Another Link in Your Career Chain

Attaching your infographic resume as a PDF or JPEG to your LinkedIn profile is another way to reach potential employers, according to Zimenoff. She said this extra dose of media gives your online profile an extra kick to grab attention and keep people on your profile longer.

“It can be a nice addition to a LinkedIn profile, but you should have a standard resume available as well,” warns Zimenoff.

Sharing Your Slides

According to Morgan, one of the greatest tools people don’t know about is SlideShare. Owned by LinkedIn, this free application allows you to upload documents from programs such as Word®, Excel®, or PowerPoint® so they show up as images on LinkedIn. This means people can see your work easily without having to download it from your page. Even better, attachments can be shared as a status update on other social media including Facebook and Pinterest.

Not for ATS

Just as you should know when to use your infographic resume, you need to know when not to use it. When applying online, especially through an applicant tracking system (ATS), do not use infographic resumes. Zimenoff said ATS strips graphics from digital resumes, which can potentially lead to the loss of valuable information. Morgan agreed that sticking to a traditional resume is best when applying online. Automated tracking systems search for key terms in standard resumes that can be overlooked in infographic resumes—and can even throw them out when they are not able to read the graphics.

Focus on Results, Not Responsibilities

To get the most out of your infographic resume, it should highlight the specific achievements that make you the ideal candidate for the position you want. Zimenoff said graphics should focus on the results of your work—such as a doubling of sales, an increase in people reached, or percentages achieved—not on job responsibilities. For example, if you are applying for a position in sales, a chart depicting your superior sales growth would be incredibly impactful. The infographics you use must directly address the role you are aspiring to with a focus on the results of your work.

“If your resume is confusing or cutesy, it’s not effective,” advised Zimenoff. “The graphics need to say something important. Employers want to see results. If your graphic shows results, that’s great. A huge pet peeve of mine is an infographic resume where a chunk of it is taken up with a graph that says nothing.”

The Beauty Behind Infographic Resumes

Infographic resumes are a great way to supplement your traditional resume, but are just that—a supplement. Everyone needs to have a traditionally formatted resume available in addition to an eye-catching infographic resume that quickly highlights their skills and accomplishments. The beauty of the infographic resume is that it is great for networking, building a conversation with company insiders, and getting things off to a strong start during an interview. You can also use them to boost your profile on LinkedIn, however, you should never use them when applying online. Remember, infographic or not, your resume is your opportunity to tell your story—so make every word and graphic count.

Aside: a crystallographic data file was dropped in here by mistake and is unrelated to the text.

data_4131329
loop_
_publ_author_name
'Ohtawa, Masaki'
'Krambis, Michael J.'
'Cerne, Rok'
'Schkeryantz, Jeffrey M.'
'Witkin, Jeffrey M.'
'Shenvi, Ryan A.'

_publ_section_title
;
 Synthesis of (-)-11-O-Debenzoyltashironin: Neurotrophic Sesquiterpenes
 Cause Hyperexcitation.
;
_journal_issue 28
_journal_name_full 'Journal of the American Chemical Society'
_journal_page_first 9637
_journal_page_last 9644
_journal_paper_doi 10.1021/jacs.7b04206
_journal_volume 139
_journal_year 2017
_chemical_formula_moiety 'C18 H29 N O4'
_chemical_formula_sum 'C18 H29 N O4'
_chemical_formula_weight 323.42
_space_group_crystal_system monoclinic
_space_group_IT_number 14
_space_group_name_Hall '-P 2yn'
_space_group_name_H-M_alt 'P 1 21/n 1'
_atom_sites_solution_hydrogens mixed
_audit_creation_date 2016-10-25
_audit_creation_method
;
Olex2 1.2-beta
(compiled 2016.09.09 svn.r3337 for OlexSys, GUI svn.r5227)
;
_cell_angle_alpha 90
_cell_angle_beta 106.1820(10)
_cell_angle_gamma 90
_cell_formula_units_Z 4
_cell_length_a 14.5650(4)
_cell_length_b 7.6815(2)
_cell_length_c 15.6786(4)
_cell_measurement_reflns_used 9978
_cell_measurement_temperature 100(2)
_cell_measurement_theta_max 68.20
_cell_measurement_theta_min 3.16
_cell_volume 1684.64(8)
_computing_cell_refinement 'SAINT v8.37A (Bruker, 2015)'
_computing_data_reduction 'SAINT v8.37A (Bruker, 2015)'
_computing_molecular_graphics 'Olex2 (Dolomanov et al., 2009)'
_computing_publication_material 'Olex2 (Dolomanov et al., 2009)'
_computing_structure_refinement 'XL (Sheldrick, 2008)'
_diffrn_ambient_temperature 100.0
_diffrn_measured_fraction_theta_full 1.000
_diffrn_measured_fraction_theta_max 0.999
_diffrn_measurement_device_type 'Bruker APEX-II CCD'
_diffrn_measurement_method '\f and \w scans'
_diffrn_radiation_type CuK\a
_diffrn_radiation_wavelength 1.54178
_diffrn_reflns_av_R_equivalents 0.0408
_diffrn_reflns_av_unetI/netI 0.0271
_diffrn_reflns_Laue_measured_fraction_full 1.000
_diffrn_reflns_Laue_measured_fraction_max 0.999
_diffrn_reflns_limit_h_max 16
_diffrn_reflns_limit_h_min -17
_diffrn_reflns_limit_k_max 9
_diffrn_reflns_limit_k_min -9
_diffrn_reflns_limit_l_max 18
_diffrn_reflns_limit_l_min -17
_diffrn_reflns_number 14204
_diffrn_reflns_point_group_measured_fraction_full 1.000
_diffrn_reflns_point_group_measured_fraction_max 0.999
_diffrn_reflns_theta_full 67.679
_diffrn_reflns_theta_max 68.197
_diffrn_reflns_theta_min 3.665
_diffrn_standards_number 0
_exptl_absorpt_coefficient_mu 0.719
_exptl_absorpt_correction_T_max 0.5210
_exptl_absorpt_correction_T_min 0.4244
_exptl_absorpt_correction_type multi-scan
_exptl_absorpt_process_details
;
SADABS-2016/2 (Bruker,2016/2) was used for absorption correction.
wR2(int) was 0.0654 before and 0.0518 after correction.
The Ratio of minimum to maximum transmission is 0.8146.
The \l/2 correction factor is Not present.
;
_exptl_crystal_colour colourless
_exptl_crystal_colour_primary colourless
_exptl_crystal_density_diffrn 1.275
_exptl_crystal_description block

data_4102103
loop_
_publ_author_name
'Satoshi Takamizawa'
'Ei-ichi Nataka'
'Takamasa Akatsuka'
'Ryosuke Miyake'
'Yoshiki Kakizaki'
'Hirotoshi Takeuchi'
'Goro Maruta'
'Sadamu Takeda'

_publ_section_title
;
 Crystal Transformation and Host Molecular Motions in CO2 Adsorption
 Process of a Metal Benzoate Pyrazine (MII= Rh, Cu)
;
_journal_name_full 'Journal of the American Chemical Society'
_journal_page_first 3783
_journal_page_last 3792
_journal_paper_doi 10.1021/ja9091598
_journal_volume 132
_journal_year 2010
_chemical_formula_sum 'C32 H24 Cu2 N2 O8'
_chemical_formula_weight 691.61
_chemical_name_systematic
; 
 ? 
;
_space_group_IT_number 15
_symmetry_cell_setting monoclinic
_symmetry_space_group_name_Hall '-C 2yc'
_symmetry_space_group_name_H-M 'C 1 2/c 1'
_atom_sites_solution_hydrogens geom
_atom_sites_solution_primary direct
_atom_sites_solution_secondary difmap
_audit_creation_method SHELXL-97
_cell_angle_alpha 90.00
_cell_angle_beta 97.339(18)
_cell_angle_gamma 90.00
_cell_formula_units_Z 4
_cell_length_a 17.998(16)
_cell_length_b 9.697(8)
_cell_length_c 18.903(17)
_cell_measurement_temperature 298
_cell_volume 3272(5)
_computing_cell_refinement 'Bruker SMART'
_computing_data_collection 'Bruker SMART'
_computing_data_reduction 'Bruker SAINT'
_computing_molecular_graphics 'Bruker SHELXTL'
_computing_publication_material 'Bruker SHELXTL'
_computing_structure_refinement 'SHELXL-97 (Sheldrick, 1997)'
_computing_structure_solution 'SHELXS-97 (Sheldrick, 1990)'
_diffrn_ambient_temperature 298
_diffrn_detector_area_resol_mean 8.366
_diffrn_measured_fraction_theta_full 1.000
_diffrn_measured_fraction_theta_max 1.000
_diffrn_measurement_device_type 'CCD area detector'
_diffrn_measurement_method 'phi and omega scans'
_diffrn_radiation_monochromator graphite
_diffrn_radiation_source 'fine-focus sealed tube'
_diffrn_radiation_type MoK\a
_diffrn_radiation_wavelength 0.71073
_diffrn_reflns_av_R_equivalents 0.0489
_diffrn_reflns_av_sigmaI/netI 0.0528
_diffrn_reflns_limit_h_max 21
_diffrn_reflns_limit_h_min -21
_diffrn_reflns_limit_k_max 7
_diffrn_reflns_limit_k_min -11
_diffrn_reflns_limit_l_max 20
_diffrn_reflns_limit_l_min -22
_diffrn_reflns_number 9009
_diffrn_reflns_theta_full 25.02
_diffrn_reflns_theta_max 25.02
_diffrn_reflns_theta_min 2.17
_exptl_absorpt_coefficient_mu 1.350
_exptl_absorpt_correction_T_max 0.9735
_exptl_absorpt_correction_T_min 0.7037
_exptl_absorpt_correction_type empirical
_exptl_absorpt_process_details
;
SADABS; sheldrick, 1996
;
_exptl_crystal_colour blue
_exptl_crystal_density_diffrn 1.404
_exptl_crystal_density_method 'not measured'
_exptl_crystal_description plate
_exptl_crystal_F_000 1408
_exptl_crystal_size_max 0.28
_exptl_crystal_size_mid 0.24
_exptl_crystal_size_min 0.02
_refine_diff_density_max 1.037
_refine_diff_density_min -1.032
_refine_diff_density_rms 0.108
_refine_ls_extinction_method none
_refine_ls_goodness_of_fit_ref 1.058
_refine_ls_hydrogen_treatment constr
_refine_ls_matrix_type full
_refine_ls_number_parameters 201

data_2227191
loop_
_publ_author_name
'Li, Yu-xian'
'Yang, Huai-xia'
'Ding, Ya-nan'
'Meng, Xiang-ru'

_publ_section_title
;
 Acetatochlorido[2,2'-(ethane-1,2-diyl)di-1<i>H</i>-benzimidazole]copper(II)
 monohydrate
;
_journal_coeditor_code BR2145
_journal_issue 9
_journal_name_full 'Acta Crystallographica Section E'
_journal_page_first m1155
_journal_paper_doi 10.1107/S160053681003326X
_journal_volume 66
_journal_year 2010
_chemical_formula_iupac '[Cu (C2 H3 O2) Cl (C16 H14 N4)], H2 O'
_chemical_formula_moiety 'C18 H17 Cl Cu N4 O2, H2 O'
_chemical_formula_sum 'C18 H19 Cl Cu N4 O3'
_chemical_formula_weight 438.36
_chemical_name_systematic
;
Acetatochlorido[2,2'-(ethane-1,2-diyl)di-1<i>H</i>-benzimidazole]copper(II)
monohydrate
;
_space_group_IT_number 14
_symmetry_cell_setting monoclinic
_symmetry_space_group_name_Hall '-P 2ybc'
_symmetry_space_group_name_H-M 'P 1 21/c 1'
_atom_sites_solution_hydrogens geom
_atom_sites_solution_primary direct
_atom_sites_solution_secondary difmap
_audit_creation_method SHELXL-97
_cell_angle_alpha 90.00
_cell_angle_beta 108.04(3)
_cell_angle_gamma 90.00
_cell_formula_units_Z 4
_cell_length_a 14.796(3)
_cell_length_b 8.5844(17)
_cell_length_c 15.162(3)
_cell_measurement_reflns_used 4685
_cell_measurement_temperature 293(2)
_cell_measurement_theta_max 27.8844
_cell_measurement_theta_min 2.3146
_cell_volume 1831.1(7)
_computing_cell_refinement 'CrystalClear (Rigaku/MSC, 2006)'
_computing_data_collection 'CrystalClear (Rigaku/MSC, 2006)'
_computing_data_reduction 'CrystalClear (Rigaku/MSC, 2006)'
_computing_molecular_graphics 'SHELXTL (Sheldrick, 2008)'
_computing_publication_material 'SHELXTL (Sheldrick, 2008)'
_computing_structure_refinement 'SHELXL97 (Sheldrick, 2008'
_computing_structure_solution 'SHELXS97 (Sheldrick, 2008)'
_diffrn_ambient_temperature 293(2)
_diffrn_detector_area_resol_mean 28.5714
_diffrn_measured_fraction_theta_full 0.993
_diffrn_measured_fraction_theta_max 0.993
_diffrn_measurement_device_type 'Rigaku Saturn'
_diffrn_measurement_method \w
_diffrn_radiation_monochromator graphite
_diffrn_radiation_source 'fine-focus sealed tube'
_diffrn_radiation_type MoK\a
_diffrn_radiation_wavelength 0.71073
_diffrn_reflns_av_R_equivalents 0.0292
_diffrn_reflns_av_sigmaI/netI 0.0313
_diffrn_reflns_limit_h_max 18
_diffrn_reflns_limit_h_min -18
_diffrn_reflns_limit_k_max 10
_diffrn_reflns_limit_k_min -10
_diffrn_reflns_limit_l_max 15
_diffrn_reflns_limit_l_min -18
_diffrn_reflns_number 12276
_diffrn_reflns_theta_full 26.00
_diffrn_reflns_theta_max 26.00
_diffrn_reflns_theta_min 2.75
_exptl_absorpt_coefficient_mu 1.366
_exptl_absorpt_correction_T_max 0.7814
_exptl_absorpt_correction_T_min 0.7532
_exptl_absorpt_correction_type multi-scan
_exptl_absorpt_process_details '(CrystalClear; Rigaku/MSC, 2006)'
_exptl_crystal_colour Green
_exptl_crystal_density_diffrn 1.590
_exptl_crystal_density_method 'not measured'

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About the author

Jessica Hernandez, President, CEO & Founder of Great Resumes Fast

Hi, I’m Jessica. I started this company back in 2008 after more than a decade directing hiring practices at Fortune 500 companies.

What started as a side hustle (before that was even a word!) helping friends of friends with their resumes has now grown into a company that serves hundreds of happy clients a year. But the personal touch? I’ve kept that.

You might have seen me featured as a resume expert in publications like Forbes, Fast Company, and Fortune. And in 2020, I was honored to be named as a LinkedIn Top Voice of the year!

I’m so glad you’re here, and I can’t wait to help you find your next perfect-fit position!

3 Comments

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    Best Practices for Using Infographic Resumes



  2. Neil Israel on October 15, 2017 at 3:04 pm

    Very informative – Thank you. Would you recommend that senior Program Managers follow the same advice as executives – Infographic resumes are not ideal except when seeking our PM roles in sales or start-up organizations?



  3. […] simple paragraph/list format. If you have a metric-heavy resume you might even consider using an infographic resume […]